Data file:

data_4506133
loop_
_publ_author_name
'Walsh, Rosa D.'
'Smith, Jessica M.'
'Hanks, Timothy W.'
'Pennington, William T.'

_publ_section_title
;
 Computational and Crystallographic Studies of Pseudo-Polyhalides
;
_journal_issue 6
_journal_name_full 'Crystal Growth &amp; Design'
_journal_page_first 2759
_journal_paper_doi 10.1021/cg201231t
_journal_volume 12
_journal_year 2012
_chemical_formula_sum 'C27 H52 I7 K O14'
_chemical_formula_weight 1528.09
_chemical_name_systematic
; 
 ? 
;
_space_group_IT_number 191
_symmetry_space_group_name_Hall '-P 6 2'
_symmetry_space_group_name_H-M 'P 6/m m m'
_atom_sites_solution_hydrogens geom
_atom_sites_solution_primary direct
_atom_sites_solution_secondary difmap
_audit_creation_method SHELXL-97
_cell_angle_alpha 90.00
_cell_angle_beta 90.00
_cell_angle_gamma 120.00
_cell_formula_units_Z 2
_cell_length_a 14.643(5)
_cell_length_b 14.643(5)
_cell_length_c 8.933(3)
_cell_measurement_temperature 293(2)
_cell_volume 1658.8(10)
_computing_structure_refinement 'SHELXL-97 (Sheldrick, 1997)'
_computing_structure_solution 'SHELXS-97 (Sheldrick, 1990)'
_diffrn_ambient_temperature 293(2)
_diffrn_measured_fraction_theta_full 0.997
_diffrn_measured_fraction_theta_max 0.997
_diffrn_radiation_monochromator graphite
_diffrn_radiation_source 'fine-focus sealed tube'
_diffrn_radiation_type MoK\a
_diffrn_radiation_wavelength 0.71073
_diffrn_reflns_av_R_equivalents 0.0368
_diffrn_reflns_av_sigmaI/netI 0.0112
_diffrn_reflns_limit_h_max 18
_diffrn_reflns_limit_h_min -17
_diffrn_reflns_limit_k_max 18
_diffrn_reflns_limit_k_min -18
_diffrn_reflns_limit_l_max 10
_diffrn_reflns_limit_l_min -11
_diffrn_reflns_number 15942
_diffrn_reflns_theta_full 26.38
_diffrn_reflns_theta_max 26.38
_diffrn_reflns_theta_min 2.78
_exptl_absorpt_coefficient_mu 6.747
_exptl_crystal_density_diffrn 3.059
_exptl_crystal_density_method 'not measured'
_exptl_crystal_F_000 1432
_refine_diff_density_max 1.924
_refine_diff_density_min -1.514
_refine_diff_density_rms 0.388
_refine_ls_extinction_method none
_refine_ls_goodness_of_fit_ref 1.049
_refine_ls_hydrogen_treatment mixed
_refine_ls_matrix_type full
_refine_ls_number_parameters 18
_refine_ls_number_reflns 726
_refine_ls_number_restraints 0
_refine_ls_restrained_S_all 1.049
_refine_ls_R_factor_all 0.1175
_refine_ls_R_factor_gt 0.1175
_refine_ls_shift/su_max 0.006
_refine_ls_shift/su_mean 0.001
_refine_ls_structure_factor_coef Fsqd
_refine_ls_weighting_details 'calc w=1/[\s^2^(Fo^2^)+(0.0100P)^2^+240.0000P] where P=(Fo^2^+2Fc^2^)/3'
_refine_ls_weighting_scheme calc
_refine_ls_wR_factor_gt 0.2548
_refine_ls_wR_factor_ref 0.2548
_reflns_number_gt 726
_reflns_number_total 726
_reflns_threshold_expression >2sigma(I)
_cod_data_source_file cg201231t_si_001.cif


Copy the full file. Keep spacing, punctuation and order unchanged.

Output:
data_4506133
loop_
_publ_author_name
'Walsh, Rosa D.'
'Smith, Jessica M.'
'Hanks, Timothy W.'
'Pennington, William T.'

_publ_section_title
;
 Computational and Crystallographic Studies of Pseudo-Polyhalides
;
_journal_issue 6
_journal_name_full 'Crystal Growth &amp; Design'
_journal_page_first 2759
_journal_paper_doi 10.1021/cg201231t
_journal_volume 12
_journal_year 2012
_chemical_formula_sum 'C27 H52 I7 K O14'
_chemical_formula_weight 1528.09
_chemical_name_systematic
; 
 ? 
;
_space_group_IT_number 191
_symmetry_space_group_name_Hall '-P 6 2'
_symmetry_space_group_name_H-M 'P 6/m m m'
_atom_sites_solution_hydrogens geom
_atom_sites_solution_primary direct
_atom_sites_solution_secondary difmap
_audit_creation_method SHELXL-97
_cell_angle_alpha 90.00
_cell_angle_beta 90.00
_cell_angle_gamma 120.00
_cell_formula_units_Z 2
_cell_length_a 14.643(5)
_cell_length_b 14.643(5)
_cell_length_c 8.933(3)
_cell_measurement_temperature 293(2)
_cell_volume 1658.8(10)
_computing_structure_refinement 'SHELXL-97 (Sheldrick, 1997)'
_computing_structure_solution 'SHELXS-97 (Sheldrick, 1990)'
_diffrn_ambient_temperature 293(2)
_diffrn_measured_fraction_theta_full 0.997
_diffrn_measured_fraction_theta_max 0.997
_diffrn_radiation_monochromator graphite
_diffrn_radiation_source 'fine-focus sealed tube'
_diffrn_radiation_type MoK\a
_diffrn_radiation_wavelength 0.71073
_diffrn_reflns_av_R_equivalents 0.0368
_diffrn_reflns_av_sigmaI/netI 0.0112
_diffrn_reflns_limit_h_max 18
_diffrn_reflns_limit_h_min -17
_diffrn_reflns_limit_k_max 18
_diffrn_reflns_limit_k_min -18
_diffrn_reflns_limit_l_max 10
_diffrn_reflns_limit_l_min -11
_diffrn_reflns_number 15942
_diffrn_reflns_theta_full 26.38
_diffrn_reflns_theta_max 26.38
_diffrn_reflns_theta_min 2.78
_exptl_absorpt_coefficient_mu 6.747
_exptl_crystal_density_diffrn 3.059
_exptl_crystal_density_method 'not measured'
_exptl_crystal_F_000 1432
_refine_diff_density_max 1.924
_refine_diff_density_min -1.514
_refine_diff_density_rms 0.388
_refine_ls_extinction_method none
_refine_ls_goodness_of_fit_ref 1.049
_refine_ls_hydrogen_treatment mixed
_refine_ls_matrix_type full
_refine_ls_number_parameters 18
_refine_ls_number_reflns 726
_refine_ls_number_restraints 0
_refine_ls_restrained_S_all 1.049
_refine_ls_R_factor_all 0.1175
_refine_ls_R_factor_gt 0.1175
_refine_ls_shift/su_max 0.006
_refine_ls_shift/su_mean 0.001
_refine_ls_structure_factor_coef Fsqd
_refine_ls_weighting_details 'calc w=1/[\s^2^(Fo^2^)+(0.0100P)^2^+240.0000P] where P=(Fo^2^+2Fc^2^)/3'
_refine_ls_weighting_scheme calc
_refine_ls_wR_factor_gt 0.2548
_refine_ls_wR_factor_ref 0.2548
_reflns_number_gt 726
_reflns_number_total 726
_reflns_threshold_expression >2sigma(I)
_cod_data_source_file cg201231t_si_001.cif